What’s Trending? Predicting Reader Interests in 2022.

Thank you to Liz Duffy, Manager, Customer Consulting, for sharing the following blog post about reading trends in 2021 and her thoughts on how this will evolve in 2022. A special thanks also to contributors Alison Curtin, CATS Special Collections Project Manager and Bobbie Bensur, CATS Director of Sales and Programs, both from Baker & Taylor, who have suggested hot titles to check out in Title Source 360.

While the past 18 months have been uncertain for libraries and patrons alike, circulation-driven data from collectionHQ has revealed a few trends that indicate a slight shift in reader interests.

This blog will examine circulation trends in 2021 based on methodical research conducted by the data experts at collectionHQ, along with anecdotal evidence from our customers. I will then look more specifically at anticipated Children’s and Teen interests for the year ahead.

Trends in 2021


One of the most common trends has been the uptick in Non-Fiction demand, with a specific focus on Health/Fitness and Mental Health titles. Pilates and stretching made the Top 10, as many of us have been finding techniques to deal with pandemic stress. And to no surprise, Infectious Disease Control also hit the Top BISAC trends. 2021 certainly informed many of us about how viruses are transmitted!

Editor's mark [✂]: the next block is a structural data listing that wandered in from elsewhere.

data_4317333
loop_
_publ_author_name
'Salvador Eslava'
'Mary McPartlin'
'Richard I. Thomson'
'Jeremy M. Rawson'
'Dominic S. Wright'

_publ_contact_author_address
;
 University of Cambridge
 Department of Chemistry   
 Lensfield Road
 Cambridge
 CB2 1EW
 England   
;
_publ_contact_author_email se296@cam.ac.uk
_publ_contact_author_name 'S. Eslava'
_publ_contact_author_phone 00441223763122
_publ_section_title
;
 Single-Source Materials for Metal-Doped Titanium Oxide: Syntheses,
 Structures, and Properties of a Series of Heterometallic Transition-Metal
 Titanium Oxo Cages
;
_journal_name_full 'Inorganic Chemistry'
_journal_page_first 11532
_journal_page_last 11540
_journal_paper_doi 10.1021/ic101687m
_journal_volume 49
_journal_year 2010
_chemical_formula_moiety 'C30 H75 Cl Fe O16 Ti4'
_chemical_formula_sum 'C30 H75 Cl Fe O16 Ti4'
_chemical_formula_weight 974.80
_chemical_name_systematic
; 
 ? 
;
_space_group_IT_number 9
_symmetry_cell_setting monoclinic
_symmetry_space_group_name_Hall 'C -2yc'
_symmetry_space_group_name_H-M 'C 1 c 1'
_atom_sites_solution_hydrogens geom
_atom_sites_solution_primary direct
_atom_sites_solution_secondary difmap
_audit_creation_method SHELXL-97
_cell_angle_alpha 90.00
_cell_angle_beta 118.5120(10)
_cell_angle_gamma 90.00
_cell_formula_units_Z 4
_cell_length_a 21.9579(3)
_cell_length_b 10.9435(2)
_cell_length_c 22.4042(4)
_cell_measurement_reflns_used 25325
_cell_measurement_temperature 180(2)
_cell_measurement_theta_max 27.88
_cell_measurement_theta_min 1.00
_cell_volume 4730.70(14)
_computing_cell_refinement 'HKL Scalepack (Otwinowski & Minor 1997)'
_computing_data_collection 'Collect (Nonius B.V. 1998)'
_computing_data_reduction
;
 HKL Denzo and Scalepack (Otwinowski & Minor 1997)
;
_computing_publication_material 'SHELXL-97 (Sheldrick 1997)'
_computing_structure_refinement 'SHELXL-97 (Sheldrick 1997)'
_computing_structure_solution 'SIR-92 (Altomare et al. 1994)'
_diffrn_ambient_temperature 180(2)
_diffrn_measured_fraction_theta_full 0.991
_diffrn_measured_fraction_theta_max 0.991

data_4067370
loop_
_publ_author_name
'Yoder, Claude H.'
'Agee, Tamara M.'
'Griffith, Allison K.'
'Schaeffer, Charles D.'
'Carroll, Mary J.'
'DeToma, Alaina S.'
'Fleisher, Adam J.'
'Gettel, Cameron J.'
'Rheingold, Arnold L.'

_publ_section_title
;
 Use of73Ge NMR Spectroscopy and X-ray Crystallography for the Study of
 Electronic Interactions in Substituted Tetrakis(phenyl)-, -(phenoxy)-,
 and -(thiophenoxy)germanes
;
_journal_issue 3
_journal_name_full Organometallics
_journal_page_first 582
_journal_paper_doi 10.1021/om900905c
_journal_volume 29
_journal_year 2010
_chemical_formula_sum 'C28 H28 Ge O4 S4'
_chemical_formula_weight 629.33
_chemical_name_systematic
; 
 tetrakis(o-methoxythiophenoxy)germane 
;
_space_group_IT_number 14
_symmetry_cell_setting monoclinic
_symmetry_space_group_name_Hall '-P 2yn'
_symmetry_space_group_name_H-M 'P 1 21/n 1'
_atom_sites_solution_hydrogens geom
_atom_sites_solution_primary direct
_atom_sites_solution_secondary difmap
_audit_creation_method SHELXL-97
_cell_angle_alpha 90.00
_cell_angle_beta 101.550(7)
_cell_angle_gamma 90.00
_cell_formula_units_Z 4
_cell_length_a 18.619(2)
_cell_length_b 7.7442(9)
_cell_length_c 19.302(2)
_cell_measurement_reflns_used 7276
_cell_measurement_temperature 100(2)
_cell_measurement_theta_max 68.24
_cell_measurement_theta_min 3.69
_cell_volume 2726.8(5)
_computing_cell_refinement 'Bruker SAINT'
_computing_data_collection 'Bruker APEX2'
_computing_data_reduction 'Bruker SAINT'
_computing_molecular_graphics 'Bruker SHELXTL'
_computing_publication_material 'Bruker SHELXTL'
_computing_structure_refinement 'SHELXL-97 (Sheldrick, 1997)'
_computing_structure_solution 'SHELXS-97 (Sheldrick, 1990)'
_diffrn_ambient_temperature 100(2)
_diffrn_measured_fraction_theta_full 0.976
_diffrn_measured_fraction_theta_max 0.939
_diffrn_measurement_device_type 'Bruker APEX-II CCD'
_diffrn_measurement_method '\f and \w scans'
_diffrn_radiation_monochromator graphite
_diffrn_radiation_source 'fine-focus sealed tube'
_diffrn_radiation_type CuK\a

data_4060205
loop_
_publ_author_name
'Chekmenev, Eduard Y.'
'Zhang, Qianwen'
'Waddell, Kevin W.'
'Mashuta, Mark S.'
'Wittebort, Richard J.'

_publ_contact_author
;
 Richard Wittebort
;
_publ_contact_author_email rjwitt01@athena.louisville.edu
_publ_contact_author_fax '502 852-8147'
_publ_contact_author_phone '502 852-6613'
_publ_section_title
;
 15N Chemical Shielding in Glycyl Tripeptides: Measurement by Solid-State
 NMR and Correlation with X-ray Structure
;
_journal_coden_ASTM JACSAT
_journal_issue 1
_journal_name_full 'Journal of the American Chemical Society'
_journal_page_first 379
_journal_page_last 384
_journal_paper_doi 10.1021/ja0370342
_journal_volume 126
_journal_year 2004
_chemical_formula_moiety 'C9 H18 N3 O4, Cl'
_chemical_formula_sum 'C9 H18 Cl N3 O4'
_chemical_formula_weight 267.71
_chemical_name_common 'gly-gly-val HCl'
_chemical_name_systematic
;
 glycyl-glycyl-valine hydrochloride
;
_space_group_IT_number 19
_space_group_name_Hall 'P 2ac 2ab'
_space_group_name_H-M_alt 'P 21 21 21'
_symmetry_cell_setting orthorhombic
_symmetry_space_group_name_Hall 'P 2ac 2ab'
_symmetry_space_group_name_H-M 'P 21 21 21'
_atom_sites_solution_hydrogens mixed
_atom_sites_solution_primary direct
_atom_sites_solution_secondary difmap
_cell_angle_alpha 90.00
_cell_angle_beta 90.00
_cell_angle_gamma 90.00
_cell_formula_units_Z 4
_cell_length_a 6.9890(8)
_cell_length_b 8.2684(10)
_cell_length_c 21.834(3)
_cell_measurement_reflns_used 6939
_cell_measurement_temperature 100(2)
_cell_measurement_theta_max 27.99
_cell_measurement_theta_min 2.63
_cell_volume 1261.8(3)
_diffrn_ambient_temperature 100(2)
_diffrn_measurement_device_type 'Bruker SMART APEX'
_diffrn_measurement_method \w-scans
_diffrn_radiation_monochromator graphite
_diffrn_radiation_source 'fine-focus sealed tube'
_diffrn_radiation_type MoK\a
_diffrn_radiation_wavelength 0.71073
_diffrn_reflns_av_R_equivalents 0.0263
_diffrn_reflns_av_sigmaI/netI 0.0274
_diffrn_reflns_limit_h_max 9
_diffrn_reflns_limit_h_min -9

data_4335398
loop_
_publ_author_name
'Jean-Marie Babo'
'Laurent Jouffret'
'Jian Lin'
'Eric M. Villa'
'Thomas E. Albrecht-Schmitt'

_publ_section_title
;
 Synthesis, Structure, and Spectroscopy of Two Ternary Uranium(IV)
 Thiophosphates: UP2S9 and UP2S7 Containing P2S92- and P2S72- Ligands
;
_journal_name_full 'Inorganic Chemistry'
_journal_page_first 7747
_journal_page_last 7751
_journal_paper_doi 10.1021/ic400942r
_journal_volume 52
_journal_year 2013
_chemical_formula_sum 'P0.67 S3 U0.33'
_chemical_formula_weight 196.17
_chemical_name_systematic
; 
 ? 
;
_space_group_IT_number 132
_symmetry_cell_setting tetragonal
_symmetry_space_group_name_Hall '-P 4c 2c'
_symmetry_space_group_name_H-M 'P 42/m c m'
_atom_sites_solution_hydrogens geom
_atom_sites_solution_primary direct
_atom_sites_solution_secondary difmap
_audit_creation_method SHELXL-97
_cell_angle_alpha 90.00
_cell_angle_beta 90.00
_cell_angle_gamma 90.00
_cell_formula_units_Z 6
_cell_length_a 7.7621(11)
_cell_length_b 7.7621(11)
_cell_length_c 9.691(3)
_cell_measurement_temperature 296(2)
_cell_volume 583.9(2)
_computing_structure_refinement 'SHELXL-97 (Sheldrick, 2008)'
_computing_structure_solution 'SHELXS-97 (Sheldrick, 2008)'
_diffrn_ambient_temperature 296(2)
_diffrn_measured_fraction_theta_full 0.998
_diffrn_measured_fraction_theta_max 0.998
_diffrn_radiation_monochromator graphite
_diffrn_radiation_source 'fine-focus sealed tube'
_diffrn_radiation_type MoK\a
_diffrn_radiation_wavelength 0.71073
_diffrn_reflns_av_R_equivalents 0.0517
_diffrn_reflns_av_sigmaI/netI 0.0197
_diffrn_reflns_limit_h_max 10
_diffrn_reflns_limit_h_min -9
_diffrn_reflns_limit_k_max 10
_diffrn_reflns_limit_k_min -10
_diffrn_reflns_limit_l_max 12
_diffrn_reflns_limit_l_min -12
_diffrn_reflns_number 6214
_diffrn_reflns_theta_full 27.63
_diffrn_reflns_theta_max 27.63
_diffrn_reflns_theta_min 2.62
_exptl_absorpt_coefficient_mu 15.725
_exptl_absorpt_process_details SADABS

Children’s and Teen Non-Fiction saw a large circulation increase among collectionHQ customers which could be due to a rise in home-schooling, or the fact many schools remained closed at the beginning of 2021, while public libraries kept their doors open for at least curbside pick-up.

With more channels and platforms than the everyday adult could have ever imagined previously, young readers need reliable sources of sound information.  Non-Fiction, credible, thoughtful, and vetted informational books are vital to good citizenship and a good education in our fast-changing world.  There’s an awesome, fun new series called Totally Random Questions (Bright Matter Books) publishing this year, and another one to check out is a graphic novel memoir for older teens: Messy Roots (Balzer & Bray).


Adult Fiction saw an increase in Christian Fiction demand.  Many of our customers have also anecdotally commented on increased patron demand for Amish Fiction Romance as well as Cozy Mysteries and Romance.

Diversity, Equity and Inclusion

Many publishers have been making a conscious effort to add more DEI titles to their spring and fall cycle.  2021 marked many demographic shifts, as the pandemic affected communities across the globe. The collectionHQ DEI Analysis tool is helping libraries to evaluate their current collections and improve the representation of diverse communities.


Predictions for Children’s and Teen in 2022

The world of Children’s and Teen books continues to be an exciting place for authors to publish into, as well as an exciting time for the young readers gobbling it all up. Reliable yet ever changing, pushing both its relevancy and recreational value. Here are some key trends that have bubbled up over the past several seasons and that will continue throughout 2022.


Community and Intergenerational stories